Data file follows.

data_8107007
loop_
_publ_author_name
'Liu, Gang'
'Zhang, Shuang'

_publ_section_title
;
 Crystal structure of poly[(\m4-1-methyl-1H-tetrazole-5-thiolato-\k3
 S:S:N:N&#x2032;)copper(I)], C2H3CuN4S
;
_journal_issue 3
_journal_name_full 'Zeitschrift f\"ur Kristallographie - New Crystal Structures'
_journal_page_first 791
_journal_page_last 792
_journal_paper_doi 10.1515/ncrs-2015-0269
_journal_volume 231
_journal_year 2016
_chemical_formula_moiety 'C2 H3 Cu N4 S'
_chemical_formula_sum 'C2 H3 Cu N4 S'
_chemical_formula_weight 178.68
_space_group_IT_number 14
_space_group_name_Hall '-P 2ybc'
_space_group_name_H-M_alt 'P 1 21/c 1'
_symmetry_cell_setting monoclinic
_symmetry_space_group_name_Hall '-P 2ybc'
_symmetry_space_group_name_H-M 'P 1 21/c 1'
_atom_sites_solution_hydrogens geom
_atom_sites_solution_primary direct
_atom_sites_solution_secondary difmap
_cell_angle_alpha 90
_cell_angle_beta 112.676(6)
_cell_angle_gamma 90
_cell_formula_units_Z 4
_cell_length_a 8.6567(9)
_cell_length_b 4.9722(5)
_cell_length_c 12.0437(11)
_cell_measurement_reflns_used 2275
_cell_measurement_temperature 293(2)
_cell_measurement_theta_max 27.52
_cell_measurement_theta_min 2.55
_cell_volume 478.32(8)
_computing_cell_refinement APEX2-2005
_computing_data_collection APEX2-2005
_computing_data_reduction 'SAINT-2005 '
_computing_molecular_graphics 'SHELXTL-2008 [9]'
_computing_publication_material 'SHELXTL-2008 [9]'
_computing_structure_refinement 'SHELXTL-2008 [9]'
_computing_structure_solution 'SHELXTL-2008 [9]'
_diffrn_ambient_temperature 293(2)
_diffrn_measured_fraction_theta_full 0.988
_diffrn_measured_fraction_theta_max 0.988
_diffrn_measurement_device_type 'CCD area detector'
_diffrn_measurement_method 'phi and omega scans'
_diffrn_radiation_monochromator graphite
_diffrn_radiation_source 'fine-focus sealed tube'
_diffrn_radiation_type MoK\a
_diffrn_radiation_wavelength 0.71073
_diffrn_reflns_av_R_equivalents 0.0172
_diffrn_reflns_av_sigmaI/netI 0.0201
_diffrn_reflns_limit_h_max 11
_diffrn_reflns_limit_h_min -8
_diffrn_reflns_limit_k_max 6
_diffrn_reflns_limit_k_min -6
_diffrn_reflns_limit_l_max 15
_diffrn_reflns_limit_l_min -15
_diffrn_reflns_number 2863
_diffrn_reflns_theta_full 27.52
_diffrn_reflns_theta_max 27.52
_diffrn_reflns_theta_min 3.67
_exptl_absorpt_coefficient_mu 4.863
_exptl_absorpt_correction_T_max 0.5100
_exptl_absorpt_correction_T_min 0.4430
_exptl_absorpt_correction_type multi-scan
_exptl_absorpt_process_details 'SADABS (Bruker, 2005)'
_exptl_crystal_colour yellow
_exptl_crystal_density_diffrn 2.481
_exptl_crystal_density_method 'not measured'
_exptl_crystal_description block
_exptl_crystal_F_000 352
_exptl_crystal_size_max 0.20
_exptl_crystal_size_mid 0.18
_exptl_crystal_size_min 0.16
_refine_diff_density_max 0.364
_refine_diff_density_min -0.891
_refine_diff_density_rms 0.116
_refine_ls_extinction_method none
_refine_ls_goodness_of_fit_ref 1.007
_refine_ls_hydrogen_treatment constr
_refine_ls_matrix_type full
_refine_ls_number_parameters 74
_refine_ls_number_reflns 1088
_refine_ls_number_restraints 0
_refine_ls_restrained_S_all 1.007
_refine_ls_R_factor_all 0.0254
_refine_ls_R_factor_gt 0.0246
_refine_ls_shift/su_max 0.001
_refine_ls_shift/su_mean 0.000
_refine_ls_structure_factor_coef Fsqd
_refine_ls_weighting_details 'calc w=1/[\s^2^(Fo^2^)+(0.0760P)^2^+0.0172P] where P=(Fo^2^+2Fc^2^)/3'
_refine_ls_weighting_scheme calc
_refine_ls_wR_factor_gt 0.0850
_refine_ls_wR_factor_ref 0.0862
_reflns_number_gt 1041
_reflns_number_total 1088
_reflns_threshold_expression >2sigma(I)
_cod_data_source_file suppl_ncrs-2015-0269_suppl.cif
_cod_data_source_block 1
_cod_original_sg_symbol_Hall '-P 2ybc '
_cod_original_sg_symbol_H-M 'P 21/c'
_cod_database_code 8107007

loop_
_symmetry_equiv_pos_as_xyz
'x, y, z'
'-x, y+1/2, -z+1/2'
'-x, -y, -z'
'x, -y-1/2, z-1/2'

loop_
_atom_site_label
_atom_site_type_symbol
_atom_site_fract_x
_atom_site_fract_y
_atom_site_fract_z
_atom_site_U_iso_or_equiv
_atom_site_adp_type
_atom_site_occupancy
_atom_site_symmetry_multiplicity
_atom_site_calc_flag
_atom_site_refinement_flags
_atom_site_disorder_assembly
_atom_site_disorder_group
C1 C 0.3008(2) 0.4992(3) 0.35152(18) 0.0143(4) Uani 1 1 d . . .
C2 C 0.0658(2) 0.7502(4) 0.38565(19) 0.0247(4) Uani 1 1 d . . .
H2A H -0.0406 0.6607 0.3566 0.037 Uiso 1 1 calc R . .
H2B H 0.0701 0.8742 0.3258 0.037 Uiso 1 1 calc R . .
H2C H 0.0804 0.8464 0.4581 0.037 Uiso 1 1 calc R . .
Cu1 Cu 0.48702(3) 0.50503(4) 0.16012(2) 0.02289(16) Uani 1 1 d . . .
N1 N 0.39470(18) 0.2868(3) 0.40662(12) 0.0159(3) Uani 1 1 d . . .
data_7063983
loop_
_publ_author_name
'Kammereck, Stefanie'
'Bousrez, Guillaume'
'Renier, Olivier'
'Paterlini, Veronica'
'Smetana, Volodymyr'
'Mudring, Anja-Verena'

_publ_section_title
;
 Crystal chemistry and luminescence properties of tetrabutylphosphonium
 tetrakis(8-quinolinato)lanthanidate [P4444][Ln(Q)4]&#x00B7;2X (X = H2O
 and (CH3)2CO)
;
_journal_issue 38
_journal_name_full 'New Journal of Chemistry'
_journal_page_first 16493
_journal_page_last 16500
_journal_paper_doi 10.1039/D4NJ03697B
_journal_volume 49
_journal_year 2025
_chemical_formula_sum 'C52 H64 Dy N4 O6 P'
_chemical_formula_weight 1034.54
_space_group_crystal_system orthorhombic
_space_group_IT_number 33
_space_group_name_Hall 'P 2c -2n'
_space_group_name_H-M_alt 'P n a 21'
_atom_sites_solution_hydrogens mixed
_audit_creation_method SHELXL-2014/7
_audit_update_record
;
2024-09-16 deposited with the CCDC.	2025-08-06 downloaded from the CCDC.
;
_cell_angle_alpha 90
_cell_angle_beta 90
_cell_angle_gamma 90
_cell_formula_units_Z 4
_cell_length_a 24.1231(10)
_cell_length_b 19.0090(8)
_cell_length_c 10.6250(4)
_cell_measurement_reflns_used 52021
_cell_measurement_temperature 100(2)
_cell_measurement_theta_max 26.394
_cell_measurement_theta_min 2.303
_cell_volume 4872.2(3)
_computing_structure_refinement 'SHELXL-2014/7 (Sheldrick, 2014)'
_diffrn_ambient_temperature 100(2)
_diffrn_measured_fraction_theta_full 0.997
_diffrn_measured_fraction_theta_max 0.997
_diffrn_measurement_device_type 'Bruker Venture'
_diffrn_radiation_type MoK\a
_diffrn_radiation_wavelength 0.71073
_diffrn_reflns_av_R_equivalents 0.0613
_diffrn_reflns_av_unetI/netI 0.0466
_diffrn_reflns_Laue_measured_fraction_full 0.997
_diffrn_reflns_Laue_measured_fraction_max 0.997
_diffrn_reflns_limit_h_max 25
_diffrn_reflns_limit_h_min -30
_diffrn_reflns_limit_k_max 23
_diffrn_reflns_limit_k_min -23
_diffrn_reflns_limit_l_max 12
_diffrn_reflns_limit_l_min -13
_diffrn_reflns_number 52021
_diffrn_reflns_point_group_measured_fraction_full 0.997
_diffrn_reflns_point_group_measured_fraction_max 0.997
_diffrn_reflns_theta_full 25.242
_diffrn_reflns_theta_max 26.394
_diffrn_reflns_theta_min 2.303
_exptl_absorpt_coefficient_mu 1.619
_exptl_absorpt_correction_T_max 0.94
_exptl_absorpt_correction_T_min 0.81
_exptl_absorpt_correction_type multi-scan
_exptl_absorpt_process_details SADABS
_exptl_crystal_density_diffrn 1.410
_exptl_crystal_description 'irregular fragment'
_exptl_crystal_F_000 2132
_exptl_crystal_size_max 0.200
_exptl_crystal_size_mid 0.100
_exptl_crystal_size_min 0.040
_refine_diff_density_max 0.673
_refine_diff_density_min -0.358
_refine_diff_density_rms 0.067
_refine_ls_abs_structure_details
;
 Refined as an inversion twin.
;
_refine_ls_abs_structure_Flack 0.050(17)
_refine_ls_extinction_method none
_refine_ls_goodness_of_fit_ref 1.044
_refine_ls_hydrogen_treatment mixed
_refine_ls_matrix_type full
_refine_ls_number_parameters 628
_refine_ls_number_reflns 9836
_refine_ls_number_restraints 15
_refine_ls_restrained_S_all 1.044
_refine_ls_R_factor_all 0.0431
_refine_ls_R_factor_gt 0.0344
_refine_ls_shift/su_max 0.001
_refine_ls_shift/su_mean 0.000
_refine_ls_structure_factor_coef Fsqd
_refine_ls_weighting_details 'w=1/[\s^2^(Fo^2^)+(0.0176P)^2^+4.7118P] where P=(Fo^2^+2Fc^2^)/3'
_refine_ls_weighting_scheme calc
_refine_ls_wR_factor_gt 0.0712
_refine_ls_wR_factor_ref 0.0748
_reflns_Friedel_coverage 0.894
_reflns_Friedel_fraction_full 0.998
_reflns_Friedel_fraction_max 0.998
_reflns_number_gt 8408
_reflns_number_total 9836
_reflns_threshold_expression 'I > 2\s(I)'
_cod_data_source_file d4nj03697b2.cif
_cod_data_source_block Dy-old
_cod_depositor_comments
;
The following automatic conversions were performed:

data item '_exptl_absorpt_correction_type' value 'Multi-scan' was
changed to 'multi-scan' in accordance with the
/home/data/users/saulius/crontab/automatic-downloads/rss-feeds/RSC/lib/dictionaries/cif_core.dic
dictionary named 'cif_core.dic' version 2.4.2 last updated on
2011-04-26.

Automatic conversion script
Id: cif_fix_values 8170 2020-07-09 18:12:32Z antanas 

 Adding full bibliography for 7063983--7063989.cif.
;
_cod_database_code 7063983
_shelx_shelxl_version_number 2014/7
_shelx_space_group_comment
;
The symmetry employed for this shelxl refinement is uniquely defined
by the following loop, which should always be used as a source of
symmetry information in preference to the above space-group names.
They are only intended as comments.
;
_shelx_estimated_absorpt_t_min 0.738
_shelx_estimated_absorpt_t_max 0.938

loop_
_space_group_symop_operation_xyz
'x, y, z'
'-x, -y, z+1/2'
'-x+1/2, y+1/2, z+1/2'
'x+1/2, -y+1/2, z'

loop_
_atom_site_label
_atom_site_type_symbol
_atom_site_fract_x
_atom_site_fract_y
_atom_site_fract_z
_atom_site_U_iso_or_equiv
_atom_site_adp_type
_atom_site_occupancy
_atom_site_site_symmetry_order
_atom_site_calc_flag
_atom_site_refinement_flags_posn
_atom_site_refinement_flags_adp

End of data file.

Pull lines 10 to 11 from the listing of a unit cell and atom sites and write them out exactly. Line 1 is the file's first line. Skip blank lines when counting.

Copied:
;
_journal_issue 3